John Oliver wants you to know that small business is the backbone of our economy — and he has the eerily echoing footage of U.S. politicians to prove it. “It’s that rare thing that ever politician agrees on,” said Oliver. “It’s that, support our troops, Ted Cruz can go f— himself, and South Dakota Senator John Thune can get it.”
While small business is the backbone of the economy, these days, big business is getting bigger than ever thanks to mergers and acquisitions, which is what Oliver focused on during Sunday night’s episode of Last Week Tonight. Corporate consolidation means that independent-seeming companies like Tom’s of Maine and Burt’s Bees are owned by large corporations, 90% of the car rental business is dominated by three companies, 70% of the U.S. beer industry is owned by two companies, and online search is dominated by one company: “That’s right, Bing — the best way to Google something,” joked Oliver.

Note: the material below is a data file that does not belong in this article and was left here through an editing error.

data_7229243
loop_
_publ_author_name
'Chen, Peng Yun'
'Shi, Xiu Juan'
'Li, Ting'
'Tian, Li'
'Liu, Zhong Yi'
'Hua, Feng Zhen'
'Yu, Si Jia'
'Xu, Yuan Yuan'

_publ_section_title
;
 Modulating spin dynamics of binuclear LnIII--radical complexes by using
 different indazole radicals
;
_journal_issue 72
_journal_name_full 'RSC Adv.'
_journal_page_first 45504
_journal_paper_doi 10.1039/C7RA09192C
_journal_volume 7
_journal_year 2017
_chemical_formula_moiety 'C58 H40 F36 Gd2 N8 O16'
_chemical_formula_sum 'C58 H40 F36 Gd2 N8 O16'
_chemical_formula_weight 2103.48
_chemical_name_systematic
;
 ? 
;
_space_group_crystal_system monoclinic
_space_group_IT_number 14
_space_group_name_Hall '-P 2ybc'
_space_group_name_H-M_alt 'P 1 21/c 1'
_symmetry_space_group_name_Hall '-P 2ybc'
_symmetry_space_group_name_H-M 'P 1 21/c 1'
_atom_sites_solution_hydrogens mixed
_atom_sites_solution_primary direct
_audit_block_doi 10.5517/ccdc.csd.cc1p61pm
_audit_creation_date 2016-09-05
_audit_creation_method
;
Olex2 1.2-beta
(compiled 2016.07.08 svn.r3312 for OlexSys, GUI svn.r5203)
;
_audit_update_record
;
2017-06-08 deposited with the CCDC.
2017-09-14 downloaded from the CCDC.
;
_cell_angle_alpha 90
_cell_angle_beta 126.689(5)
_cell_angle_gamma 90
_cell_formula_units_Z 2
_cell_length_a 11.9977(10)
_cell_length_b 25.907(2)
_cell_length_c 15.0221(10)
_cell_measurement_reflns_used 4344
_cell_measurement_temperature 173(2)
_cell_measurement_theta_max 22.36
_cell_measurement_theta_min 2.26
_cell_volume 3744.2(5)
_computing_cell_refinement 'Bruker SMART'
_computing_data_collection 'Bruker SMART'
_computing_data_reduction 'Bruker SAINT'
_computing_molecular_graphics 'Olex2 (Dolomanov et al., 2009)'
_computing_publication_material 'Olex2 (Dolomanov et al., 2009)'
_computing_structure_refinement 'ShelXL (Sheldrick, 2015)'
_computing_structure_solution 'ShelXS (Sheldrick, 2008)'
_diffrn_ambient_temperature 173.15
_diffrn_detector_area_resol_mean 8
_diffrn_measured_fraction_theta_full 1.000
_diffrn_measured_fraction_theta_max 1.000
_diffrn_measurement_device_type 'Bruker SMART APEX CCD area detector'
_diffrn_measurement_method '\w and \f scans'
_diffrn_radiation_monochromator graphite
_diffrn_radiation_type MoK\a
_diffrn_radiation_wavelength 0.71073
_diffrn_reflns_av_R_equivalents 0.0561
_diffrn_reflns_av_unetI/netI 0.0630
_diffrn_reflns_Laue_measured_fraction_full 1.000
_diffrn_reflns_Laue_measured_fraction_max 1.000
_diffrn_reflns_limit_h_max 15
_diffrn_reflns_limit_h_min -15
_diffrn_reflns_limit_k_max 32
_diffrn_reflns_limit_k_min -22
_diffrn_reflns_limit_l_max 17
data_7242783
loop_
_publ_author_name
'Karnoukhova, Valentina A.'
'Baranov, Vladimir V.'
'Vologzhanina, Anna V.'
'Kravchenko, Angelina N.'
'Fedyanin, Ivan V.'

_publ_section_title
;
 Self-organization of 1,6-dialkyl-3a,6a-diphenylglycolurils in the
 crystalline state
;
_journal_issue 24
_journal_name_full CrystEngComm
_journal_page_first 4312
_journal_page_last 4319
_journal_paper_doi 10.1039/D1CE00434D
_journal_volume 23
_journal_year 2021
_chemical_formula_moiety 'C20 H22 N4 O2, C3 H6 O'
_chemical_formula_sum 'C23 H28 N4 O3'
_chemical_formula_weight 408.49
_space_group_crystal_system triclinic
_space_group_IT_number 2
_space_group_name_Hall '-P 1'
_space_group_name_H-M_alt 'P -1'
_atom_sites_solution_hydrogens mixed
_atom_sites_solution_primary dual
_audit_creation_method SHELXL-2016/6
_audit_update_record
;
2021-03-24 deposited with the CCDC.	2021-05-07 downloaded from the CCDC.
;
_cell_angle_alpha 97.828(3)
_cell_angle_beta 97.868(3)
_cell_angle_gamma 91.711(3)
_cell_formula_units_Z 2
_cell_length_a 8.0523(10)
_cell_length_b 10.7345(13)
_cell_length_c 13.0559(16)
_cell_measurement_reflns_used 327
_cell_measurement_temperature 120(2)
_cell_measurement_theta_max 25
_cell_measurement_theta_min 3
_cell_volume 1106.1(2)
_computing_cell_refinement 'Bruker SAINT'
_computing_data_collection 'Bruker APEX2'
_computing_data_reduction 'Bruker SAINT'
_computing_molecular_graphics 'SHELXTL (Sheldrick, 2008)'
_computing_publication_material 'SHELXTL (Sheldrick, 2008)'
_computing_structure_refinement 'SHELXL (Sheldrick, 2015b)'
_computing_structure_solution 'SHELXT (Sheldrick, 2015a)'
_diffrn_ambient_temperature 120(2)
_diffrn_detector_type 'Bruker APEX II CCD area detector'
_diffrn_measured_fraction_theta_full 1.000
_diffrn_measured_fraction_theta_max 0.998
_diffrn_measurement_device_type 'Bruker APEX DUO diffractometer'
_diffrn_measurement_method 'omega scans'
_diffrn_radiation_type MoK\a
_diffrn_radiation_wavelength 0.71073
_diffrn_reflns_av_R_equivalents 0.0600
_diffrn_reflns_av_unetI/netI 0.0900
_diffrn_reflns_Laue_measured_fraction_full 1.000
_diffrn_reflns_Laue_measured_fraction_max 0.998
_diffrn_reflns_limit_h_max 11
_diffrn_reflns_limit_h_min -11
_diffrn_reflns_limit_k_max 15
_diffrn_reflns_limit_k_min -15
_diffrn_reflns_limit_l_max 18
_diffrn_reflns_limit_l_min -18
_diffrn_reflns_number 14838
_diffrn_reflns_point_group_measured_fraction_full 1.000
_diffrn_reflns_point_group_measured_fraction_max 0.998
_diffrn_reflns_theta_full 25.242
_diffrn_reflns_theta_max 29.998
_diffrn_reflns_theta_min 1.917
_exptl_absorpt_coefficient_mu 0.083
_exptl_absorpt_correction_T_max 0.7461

Oliver even noted that his own parent company TimeWarner is attempting to merge with AT&T, which makes this story “a bit dangerous” for them to report. Luckily, Oliver seems convinced AT&T executives wouldn’t be able to get their service to work, because “AT&T: it’s the top telecom company around, alphabetically and nothing else.”
Oliver isn’t opposed to all mergers or acquisitions, but since the late 1970s the U.S. economy has become overwhelmingly “merger friendly,” even according to business-friendly people like the host of CNBC’s Mad Money, Jim Cramer, a.k.a. a “business casual Louis CK,” says Oliver.
To illustrate one way that corporate consolidation can be bad for consumers, Oliver looked to the airline industry. When American Airlines became the first airline to charge for checked luggage, every other airline followed, now racking up $4.2 billion a year for the airline industry, and customers have little recourse.
According to Oliver, corporate consolidation can also crush smaller companies in the supply chain, illustrating his point with a story about Lenscrafters’ parent company Luxottica cutting ties with Oakley sunglasses over pricing, and causing their stock price to collapse. The saga caused Oliver to feel sorry for Oakley, “the official sunglasses of guys who unironically use the term ‘fingerblasting’.”
Oliver ends his segment by pleading with the Federal Trade Commission and the Department of Justice to use their anti-trust powers, after all, small business is the back bone of the economy.
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